H.G. Wells, Crichton, and Planetary Protection

22 02 2012

Much of the challenge of communicating scientific concepts to the public at-large comes in attempting to find ways to make ideas easily digestible.

When talking about human space exploration, the possibility of finding extraterrestrial life, or the recovery of cultural artifacts from non-terrestrial sources, the concept of planetary protection is key.  Basically, planetary protection stresses the importance of working to prevent the spread of biological contamination between worlds.

However, for those who are unfamiliar or who would prefer a succinct example to a rehash of the technical definition, allow me to take a stab at an explanation less esoteric:  Planetary Protection in terms of Michael Crichton and H. G. Wells.

As arguably two of the most well-known science fiction authors of the 20th Century, it seems only fitting that each penned a story that together provide planetary protection’s two worst-case scenarios.  [[PLOT SPOILER ALERT]]

In Crichton’s “The Andromeda Strain,” a returning military satellite inadvertently carries with it an extraterrestrial pathogen, with fatal consequences for a retrieval team as well as a small Arizona town.  This is a prime example of the dangers of returning to Earth from an extraterrestrial environment, and why planetary protection measures are important for us.

On the other side of the coin, in H. G. Wells’s “The War of the Worlds,” invading extraterrestrials, despite demonstrating an extreme level of technological advancement, are ultimately defeated by terrestrial pathogens due to their lack of planetary protection measures.

So, in short, (using Wells and Crichton as guideposts,) planetary protection is intended to prevent:

  • our being harmed by alien bugs
  • potential aliens from being harmed by our bugs.

To the point, the last thing we want to do is go to Mars searching for life, only to inadvertently kill it, or worse, track it back home so that it wreaks havoc on our ecosystem.

That’s it.  You can say it all between The War of the Worlds and The Andromeda Strain.  Planetary protection in a nutshell.

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Dealing with space contamination

24 08 2010

Operation of LOCAD-PTS swabbing unit on the palm of a NASA spacesuit during simulated activities at Meteor Crater, Arizona; 09/2005. Credit: Dr. Jake Maule.

Planetary Protection, despite how it sounds, does not refer to a Bruce-Willis-style suicide mission to save Earth from an incoming asteroid.  However, it is one of those practical space exploration concerns that will only get more important with time.

So, what is planetary protection (PP)?

Think of it as the discipline of preventing the spread of interplanetary biological contamination, either from or to Earth, by astronauts, rovers, and anything else we might send between worlds.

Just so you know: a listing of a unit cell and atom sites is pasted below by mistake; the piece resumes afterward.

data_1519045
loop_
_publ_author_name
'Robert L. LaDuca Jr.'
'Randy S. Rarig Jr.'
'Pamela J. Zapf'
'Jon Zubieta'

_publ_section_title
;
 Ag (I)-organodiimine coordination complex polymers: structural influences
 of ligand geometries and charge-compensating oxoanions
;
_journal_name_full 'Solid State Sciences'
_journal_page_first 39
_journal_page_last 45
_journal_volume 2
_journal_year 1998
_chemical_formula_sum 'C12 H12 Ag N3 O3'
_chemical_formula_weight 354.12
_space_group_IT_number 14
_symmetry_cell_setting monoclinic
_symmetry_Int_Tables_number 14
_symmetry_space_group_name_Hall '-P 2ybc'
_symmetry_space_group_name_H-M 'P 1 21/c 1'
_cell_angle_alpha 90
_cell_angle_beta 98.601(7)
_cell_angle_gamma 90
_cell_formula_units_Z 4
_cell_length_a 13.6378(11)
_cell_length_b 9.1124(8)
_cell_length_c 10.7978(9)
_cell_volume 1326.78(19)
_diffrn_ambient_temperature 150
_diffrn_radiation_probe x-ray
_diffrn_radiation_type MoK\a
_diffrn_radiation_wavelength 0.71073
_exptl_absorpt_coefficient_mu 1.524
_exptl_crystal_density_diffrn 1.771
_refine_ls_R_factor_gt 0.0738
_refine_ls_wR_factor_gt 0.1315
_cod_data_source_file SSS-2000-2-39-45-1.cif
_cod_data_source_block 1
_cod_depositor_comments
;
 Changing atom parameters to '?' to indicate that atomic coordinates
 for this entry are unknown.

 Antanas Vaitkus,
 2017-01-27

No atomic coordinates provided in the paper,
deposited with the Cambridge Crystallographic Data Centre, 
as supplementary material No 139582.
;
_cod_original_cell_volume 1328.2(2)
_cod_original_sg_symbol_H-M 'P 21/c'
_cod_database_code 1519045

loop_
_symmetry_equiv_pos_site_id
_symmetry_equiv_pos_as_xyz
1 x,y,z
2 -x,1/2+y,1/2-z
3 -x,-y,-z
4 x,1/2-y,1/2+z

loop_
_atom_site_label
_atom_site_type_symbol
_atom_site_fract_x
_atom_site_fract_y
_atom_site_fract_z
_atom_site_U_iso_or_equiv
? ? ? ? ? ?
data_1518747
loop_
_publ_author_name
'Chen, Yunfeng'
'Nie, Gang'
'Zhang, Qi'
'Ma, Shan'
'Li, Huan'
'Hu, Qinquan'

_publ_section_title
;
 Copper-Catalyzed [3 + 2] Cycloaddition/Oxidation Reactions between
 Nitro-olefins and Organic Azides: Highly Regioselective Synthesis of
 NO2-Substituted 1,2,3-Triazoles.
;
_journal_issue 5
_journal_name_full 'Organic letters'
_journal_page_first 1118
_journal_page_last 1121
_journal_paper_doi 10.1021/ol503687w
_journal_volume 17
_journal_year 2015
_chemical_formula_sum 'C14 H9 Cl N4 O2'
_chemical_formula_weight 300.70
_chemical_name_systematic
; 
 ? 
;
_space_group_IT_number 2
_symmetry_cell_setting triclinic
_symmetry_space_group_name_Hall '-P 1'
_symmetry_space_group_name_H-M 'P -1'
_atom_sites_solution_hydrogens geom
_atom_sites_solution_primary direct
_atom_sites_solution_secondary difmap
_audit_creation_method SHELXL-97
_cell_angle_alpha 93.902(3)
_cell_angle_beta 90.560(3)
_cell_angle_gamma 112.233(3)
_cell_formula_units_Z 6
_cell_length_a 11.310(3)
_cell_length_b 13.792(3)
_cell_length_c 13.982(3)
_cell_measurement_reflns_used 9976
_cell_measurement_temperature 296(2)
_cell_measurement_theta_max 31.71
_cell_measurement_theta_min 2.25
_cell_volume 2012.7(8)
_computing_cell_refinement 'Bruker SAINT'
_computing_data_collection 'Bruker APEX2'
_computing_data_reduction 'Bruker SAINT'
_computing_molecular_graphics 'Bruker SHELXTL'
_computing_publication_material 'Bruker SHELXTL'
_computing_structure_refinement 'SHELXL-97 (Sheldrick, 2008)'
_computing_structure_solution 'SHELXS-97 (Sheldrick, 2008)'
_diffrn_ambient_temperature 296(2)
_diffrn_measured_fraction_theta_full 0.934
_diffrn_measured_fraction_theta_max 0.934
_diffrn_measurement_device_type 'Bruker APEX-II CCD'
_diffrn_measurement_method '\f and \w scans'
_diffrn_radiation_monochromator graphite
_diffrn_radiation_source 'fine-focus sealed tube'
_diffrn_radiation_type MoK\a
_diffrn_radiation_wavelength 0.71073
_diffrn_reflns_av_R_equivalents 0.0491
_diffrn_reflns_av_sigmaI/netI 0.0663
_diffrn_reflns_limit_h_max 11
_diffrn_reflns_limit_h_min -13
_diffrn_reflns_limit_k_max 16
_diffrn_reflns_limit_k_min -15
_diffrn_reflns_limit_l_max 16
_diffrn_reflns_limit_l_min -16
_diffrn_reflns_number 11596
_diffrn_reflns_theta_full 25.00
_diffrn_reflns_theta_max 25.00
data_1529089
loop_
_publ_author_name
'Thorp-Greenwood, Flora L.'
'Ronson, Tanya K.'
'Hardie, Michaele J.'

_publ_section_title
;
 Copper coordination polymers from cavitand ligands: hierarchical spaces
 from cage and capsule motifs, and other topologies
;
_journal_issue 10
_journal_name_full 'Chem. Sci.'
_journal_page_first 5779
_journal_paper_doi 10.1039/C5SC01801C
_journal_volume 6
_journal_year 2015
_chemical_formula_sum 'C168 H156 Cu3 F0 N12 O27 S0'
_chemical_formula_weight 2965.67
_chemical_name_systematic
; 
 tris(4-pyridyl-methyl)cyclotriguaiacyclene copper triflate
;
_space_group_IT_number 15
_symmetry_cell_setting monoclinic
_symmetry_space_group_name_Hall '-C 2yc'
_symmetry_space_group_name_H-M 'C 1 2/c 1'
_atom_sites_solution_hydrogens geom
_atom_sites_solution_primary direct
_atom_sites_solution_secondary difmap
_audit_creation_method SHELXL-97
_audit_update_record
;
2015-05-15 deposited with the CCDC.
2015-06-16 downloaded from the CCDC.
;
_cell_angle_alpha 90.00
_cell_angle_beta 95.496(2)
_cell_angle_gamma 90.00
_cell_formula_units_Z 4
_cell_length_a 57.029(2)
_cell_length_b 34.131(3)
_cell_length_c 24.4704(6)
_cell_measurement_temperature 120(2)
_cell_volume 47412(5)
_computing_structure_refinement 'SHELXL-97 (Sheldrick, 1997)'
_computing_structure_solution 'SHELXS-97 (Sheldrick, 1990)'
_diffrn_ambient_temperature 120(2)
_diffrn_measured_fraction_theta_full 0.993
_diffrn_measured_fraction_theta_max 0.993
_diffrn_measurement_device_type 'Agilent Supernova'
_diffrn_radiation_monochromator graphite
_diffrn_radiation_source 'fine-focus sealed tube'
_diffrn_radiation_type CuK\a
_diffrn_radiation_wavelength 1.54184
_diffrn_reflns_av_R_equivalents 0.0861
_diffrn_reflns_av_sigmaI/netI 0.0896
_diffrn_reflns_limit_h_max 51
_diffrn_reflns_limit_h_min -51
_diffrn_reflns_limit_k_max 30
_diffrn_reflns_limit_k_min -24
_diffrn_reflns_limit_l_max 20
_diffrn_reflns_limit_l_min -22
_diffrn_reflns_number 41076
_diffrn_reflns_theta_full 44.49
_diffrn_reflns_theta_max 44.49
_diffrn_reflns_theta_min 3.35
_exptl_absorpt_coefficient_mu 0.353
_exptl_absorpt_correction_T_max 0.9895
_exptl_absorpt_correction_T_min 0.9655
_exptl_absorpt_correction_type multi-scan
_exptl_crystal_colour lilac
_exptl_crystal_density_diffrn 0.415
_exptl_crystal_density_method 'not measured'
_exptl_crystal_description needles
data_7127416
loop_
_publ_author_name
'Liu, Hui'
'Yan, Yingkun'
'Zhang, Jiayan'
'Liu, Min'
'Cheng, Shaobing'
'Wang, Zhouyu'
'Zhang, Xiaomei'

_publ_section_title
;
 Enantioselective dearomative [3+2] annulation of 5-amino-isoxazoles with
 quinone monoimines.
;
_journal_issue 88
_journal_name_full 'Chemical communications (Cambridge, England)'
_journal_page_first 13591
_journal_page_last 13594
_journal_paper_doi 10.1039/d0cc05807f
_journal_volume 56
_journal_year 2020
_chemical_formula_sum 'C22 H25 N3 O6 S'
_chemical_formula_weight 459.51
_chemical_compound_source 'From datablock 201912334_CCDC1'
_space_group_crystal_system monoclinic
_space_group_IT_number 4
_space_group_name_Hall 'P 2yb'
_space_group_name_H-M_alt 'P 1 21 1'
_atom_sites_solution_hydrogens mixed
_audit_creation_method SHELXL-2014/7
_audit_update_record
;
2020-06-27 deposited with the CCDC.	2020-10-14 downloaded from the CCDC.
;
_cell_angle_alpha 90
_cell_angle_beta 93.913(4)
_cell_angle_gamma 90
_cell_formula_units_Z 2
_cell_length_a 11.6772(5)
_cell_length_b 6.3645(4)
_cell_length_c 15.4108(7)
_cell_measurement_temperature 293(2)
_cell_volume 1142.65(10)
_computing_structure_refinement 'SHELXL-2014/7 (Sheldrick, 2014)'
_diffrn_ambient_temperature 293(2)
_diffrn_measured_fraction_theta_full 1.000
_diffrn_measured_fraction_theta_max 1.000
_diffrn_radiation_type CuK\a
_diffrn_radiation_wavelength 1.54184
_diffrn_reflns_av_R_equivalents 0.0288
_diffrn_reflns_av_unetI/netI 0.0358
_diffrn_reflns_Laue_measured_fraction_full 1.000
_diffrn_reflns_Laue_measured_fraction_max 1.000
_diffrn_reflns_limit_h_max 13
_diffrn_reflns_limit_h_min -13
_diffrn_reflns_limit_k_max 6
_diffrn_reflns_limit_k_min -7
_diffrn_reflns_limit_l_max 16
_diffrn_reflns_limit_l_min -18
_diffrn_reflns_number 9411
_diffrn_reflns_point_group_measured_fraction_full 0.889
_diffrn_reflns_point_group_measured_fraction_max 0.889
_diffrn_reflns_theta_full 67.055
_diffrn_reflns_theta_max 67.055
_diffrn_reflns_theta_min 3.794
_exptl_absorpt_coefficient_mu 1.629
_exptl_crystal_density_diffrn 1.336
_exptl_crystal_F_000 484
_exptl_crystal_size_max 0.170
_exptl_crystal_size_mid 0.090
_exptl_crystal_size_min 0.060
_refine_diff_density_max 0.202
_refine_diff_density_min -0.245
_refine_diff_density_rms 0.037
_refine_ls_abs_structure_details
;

For instance, what good is the search for life on another world if we actually deliver it there, (e.g., bacteria hitching a ride on the outside of a spacecraft) – or worse – if we accidentally contaminate the site and kill the life we’re looking for?

To this end, NASA scientists have been developing the LOCAD-PTS, which stands for Lab-on-a-Chip Application Development-Portable Test System.  Much like a Star Trek “tricorder,” the handheld device includes an electronic swab wand and onboard processor designed for the rapid testing of biological substances.  In just 15 minutes, an analysis can be performed and contamination results delivered to a waiting astronaut.

NASA Astronaut Sunita Williams using the LOCAD aboard the International Space Station. Credit: NASA

A number of field tests have been performed with the system so far, with many actually performed in space on the International Space Station to determine how biological material is transferred from Earth to space, and to monitor the spread of that material while there.  Samples were taken both inside and outside the station.  Beyond contamination on the exterior of spacecraft being transported to another world, in a closed environment the movement of biological material is also important to ensure astronaut health.

Even better here is the famed NASA technology “trickle-down” effect.  The LOCAD system as tested by NASA will also be highly useful on Earth.

Applications of the LOCAD procedures and technology include not only science on Earth, but also detecting lethal viral outbreaks and helping first responders during a potential biological attack.

With the forethought of technology programs like this, not only will all worlds involved be kept more pristine, but any data gathered will be that much more defensible.  Here’s hoping that before too much longer, the offspring of the LOCAD will get to see some action off-world.








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